2nd Mortgage Question answered - Posted by Ronald * Starr
Posted by Ronald * Starr on June 26, 2001 at 20:47:26:
There are several possible courses of action for the second loan holder. Virtually anything this person does will turn out good for him/her.
Probably this investor is buying the note at a discount. Almost surely, actually. It does not make sense to pay full face value for a “threatened junior” like this.
If you as the owner of the property bring the first and second current and keep them current, the holder of the second is holding a performing loan with a high return on the money paid for the note. The holder should be able to resell the note to some other investor for closer to full face value than the price s/he paid for it after a few months of good payment by you.
If you don’t pay either loan, the second could bring the first current, preventing the second from being wiped off the property. Then the second holder would demand repayment of the advances to pay the first and whatever else is owed to the second-holder. If you don’t pay off, the second holder can foreclose on the second and either of two – good – things will happen. Either somebody else bids on the property and the second holder gets back all of the money paid out for the cost of the foreclosure, the advances, and the delinquences of the second. Plus the Full Face Value of the second. Thus there is a profit: face value less the amount paid for the note. If nobody bids, the second holder gets the property and either holds it or resells it for full market value or something close. The third is probably wiped off–no longer is owed.
Suppose the second holder paid $8K for that $20K note and does the foreclosure, ending up with the $120K house with $80K loan on it. Paid how much? $80K (not out of pocket) + $8K (for note) +$4K or $5K to bring first current and foreclose = total of about $93K or $94K. Not too bad a price to pay.
Second could let the first go to sale and bid at the auction. If nobody else bids, the holder of the second gets the house for say $85K and the second loan is wiped off. Total price: $93K or so, all out of pocket. But this will happen sooner than doing his/her own sale. It is possible that the second holder could come after the property owner to get payment for the lost note. That is possible in CA, anyway.
If somebody bids against the holder of the second, everything over the amount owed to the first goes to the second loan – at least in CA. This may not be true in all states. So if the holder of the second gets the property, s/he is reinbursed for all the money over the amount of the first. At least if the property is bought for less than the combined amount of the first and second. I
f the bid gets up to the total of the first and the second, the holder of the second will probably let the other bidder get the property. Then the holder of the second will get paid off the face amount of the second, getting a profit, since s/he paid a discount for the second.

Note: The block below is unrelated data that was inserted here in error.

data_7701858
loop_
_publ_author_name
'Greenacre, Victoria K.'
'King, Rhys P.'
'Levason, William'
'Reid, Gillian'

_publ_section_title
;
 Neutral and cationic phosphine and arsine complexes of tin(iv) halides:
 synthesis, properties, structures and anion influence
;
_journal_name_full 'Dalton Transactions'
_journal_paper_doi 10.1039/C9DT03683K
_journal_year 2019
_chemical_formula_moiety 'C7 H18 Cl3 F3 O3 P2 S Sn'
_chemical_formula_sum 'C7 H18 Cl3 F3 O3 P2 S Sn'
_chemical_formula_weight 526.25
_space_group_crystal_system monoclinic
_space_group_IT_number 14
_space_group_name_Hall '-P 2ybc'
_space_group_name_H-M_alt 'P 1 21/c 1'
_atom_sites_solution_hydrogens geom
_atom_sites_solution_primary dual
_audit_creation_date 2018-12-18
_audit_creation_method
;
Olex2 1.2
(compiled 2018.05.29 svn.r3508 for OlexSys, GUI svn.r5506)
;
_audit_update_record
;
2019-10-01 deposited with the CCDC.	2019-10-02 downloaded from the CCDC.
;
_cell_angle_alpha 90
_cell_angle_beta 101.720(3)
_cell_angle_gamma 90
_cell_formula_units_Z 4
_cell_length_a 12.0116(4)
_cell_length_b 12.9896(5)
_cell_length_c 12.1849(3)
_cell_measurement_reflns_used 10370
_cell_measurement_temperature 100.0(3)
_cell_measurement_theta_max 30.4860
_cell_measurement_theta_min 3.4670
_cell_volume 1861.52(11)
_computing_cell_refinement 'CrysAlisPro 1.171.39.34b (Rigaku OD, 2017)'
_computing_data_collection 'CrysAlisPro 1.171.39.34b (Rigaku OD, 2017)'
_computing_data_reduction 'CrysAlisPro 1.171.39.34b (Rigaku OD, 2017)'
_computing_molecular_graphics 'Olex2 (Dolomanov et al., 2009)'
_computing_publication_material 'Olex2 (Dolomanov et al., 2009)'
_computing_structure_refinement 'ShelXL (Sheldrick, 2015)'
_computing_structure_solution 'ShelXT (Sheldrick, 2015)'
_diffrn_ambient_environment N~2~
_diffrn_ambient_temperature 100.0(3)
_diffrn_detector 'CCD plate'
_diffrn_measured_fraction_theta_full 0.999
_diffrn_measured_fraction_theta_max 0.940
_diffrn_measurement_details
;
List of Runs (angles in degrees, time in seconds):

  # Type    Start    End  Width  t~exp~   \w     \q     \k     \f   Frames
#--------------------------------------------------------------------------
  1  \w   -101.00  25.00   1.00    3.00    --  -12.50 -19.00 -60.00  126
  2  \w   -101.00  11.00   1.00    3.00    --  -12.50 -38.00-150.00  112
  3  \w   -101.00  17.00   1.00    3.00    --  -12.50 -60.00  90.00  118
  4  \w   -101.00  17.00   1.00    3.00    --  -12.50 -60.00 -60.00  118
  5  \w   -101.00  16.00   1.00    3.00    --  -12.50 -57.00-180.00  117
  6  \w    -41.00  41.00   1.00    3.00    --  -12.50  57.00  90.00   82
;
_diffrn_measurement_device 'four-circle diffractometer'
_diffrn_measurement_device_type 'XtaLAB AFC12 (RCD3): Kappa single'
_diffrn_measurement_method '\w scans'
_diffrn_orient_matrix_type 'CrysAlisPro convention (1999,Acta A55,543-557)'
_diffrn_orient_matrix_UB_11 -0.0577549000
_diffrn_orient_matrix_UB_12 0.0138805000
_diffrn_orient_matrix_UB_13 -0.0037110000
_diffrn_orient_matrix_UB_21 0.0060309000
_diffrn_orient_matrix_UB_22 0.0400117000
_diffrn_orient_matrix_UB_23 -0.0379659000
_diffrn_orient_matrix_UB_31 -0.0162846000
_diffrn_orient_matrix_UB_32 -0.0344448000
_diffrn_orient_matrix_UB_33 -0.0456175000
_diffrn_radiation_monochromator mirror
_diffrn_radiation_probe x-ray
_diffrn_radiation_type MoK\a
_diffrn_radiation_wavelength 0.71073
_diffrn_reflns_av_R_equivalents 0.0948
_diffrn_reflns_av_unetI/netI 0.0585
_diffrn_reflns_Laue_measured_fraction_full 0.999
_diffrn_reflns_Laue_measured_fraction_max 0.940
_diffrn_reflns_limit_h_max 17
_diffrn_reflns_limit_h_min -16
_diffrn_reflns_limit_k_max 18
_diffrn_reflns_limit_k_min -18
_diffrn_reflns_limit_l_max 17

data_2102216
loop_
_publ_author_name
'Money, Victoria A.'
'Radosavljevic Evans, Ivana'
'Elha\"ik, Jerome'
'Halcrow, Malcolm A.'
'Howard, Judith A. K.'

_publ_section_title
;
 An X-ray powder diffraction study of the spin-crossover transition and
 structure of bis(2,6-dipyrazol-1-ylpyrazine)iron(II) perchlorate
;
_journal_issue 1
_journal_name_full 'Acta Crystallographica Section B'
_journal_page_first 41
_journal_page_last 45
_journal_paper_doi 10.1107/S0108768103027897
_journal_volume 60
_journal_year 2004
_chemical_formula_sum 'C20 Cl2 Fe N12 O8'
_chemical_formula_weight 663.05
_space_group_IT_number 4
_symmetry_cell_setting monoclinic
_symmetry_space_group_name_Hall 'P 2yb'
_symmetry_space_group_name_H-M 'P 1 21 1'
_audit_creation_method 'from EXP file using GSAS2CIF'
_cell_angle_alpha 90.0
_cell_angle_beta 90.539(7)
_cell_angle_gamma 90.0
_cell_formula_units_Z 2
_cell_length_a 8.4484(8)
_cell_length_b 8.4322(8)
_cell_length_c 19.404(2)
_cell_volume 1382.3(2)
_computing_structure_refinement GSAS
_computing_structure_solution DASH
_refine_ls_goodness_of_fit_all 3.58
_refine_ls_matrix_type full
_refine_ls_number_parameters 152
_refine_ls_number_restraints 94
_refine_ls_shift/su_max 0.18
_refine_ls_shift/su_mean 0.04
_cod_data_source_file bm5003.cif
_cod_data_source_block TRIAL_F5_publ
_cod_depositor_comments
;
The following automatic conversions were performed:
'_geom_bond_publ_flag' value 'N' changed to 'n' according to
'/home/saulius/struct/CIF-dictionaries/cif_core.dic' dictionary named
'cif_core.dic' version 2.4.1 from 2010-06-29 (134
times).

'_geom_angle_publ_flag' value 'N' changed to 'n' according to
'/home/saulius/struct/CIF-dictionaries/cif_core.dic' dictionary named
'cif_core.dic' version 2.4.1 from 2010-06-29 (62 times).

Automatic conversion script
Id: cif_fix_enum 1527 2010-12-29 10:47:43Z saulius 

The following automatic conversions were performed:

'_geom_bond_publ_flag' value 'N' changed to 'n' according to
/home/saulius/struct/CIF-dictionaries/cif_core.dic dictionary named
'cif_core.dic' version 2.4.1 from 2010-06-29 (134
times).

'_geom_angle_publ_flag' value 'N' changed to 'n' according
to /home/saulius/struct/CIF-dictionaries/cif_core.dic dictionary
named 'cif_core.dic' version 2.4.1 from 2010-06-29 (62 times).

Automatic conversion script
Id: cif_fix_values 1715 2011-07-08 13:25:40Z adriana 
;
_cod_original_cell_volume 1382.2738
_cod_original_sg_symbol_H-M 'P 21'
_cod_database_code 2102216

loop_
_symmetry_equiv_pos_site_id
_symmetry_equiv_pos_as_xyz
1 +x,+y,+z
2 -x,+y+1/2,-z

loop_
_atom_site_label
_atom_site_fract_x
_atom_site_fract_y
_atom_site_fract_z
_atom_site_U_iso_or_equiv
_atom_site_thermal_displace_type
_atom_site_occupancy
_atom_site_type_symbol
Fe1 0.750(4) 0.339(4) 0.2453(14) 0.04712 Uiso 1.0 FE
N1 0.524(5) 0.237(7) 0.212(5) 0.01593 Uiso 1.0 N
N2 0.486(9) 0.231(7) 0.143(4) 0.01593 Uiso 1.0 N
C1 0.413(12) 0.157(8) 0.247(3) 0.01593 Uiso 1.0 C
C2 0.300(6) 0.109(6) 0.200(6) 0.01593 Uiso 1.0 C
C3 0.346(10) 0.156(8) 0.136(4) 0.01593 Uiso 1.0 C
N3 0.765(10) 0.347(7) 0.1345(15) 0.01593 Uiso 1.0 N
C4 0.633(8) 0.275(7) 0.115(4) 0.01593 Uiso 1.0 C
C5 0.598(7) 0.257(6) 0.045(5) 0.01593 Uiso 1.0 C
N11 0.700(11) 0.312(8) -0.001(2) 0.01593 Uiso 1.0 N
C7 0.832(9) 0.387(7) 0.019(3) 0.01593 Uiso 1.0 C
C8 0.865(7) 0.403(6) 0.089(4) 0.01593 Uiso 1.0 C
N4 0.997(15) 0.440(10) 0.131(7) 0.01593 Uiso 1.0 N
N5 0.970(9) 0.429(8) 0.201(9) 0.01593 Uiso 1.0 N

In fact, the second holder might stop bidding somewhere before the total of the first and second and just take what s/he gets from the sale to somebody else. Example: Property sells for $99K to some other bidder at the foreclosure of the first. First gets paid off $85K, second gets $14K, $6K greater than the $8K invested to buy the note.
If this took place 4 months after buying the second, this would an annulized profit return of $6K*3 divided by $8K = $18K / $8K = 225%. This is not the return earned, this is the annualized rate of return. Not bad for an investment, right? Better than banks are paying?
Another possibility is that the holder of the second can convince the property owner to deed the property over in lieu of foreclosure. Then the holder of the second might make a deal with the third, such as you mention you might do in your post, without telling the holder of the third that the foreclosure won’t happen because the second holder is now the owner and will pay up the first. So the holder of second gets the $120K property for $85K to the first (probably not out of pocket, maybe just make up back payments and expenses) plus the cost of the second note, $8K in our example, plus the cost of the third, say $1.5K as you mention. This is a total of about $93.5K, most of which is not paid out of pocket, since the first is left in place. Then go out and sell the property to a new buyer at market value.
The person investing in “distressed paper” who is sophisticated can make a lot of money. The person doing so, however, has to have plenty of resources to back them up. Note that if the second buys the house at the foreclosure of the first, it might cost about $85K to $100K cash. (At least in CA).
NOTE: this type of investing is for the person who knows what s/he is doing. I DO NOT RECOMMEND THIS FOR BEGINNERS.
Good Investing******Ron Starr************